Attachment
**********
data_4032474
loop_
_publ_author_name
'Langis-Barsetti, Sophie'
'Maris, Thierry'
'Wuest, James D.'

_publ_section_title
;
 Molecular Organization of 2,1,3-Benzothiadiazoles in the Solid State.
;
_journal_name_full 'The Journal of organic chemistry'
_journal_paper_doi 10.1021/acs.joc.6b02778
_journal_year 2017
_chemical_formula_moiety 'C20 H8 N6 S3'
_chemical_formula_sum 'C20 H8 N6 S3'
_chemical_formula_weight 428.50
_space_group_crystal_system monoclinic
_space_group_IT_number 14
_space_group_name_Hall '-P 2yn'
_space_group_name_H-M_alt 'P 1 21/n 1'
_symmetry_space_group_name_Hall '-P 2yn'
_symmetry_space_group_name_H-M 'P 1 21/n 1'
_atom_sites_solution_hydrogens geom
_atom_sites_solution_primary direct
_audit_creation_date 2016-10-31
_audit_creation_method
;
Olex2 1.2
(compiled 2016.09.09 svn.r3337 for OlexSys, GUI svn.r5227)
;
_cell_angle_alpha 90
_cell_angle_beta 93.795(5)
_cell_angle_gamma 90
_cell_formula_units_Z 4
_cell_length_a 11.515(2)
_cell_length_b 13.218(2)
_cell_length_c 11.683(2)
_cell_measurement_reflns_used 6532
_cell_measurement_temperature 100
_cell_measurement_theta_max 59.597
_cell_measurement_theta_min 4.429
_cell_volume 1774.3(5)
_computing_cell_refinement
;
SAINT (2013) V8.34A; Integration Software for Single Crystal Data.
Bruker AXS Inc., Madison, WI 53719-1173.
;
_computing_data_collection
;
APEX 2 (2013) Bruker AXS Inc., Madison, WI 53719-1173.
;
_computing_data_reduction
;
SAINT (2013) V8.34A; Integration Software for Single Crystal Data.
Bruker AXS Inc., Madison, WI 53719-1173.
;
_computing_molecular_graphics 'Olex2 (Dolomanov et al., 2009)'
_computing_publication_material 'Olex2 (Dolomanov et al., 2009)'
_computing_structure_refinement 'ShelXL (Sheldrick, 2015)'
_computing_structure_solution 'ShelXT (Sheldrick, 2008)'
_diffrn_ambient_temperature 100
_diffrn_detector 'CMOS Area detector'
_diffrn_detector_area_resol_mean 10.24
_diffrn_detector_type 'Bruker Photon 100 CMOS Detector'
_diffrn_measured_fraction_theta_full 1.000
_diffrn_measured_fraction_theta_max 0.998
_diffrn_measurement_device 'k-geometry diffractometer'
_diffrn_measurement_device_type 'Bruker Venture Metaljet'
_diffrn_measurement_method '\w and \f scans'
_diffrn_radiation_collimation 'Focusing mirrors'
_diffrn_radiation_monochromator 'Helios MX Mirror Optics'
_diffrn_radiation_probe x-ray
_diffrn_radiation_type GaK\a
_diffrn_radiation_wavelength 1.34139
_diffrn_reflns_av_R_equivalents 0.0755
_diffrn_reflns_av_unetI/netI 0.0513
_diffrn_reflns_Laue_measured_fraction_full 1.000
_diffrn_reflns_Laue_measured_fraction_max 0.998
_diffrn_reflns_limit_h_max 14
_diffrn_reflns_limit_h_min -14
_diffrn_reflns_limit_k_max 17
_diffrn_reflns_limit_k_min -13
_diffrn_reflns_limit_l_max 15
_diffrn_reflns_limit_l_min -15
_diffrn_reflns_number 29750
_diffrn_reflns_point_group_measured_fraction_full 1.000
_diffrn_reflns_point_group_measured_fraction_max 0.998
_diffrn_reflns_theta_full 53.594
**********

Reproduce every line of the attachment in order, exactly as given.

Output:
data_4032474
loop_
_publ_author_name
'Langis-Barsetti, Sophie'
'Maris, Thierry'
'Wuest, James D.'

_publ_section_title
;
 Molecular Organization of 2,1,3-Benzothiadiazoles in the Solid State.
;
_journal_name_full 'The Journal of organic chemistry'
_journal_paper_doi 10.1021/acs.joc.6b02778
_journal_year 2017
_chemical_formula_moiety 'C20 H8 N6 S3'
_chemical_formula_sum 'C20 H8 N6 S3'
_chemical_formula_weight 428.50
_space_group_crystal_system monoclinic
_space_group_IT_number 14
_space_group_name_Hall '-P 2yn'
_space_group_name_H-M_alt 'P 1 21/n 1'
_symmetry_space_group_name_Hall '-P 2yn'
_symmetry_space_group_name_H-M 'P 1 21/n 1'
_atom_sites_solution_hydrogens geom
_atom_sites_solution_primary direct
_audit_creation_date 2016-10-31
_audit_creation_method
;
Olex2 1.2
(compiled 2016.09.09 svn.r3337 for OlexSys, GUI svn.r5227)
;
_cell_angle_alpha 90
_cell_angle_beta 93.795(5)
_cell_angle_gamma 90
_cell_formula_units_Z 4
_cell_length_a 11.515(2)
_cell_length_b 13.218(2)
_cell_length_c 11.683(2)
_cell_measurement_reflns_used 6532
_cell_measurement_temperature 100
_cell_measurement_theta_max 59.597
_cell_measurement_theta_min 4.429
_cell_volume 1774.3(5)
_computing_cell_refinement
;
SAINT (2013) V8.34A; Integration Software for Single Crystal Data.
Bruker AXS Inc., Madison, WI 53719-1173.
;
_computing_data_collection
;
APEX 2 (2013) Bruker AXS Inc., Madison, WI 53719-1173.
;
_computing_data_reduction
;
SAINT (2013) V8.34A; Integration Software for Single Crystal Data.
Bruker AXS Inc., Madison, WI 53719-1173.
;
_computing_molecular_graphics 'Olex2 (Dolomanov et al., 2009)'
_computing_publication_material 'Olex2 (Dolomanov et al., 2009)'
_computing_structure_refinement 'ShelXL (Sheldrick, 2015)'
_computing_structure_solution 'ShelXT (Sheldrick, 2008)'
_diffrn_ambient_temperature 100
_diffrn_detector 'CMOS Area detector'
_diffrn_detector_area_resol_mean 10.24
_diffrn_detector_type 'Bruker Photon 100 CMOS Detector'
_diffrn_measured_fraction_theta_full 1.000
_diffrn_measured_fraction_theta_max 0.998
_diffrn_measurement_device 'k-geometry diffractometer'
_diffrn_measurement_device_type 'Bruker Venture Metaljet'
_diffrn_measurement_method '\w and \f scans'
_diffrn_radiation_collimation 'Focusing mirrors'
_diffrn_radiation_monochromator 'Helios MX Mirror Optics'
_diffrn_radiation_probe x-ray
_diffrn_radiation_type GaK\a
_diffrn_radiation_wavelength 1.34139
_diffrn_reflns_av_R_equivalents 0.0755
_diffrn_reflns_av_unetI/netI 0.0513
_diffrn_reflns_Laue_measured_fraction_full 1.000
_diffrn_reflns_Laue_measured_fraction_max 0.998
_diffrn_reflns_limit_h_max 14
_diffrn_reflns_limit_h_min -14
_diffrn_reflns_limit_k_max 17
_diffrn_reflns_limit_k_min -13
_diffrn_reflns_limit_l_max 15
_diffrn_reflns_limit_l_min -15
_diffrn_reflns_number 29750
_diffrn_reflns_point_group_measured_fraction_full 1.000
_diffrn_reflns_point_group_measured_fraction_max 0.998
_diffrn_reflns_theta_full 53.594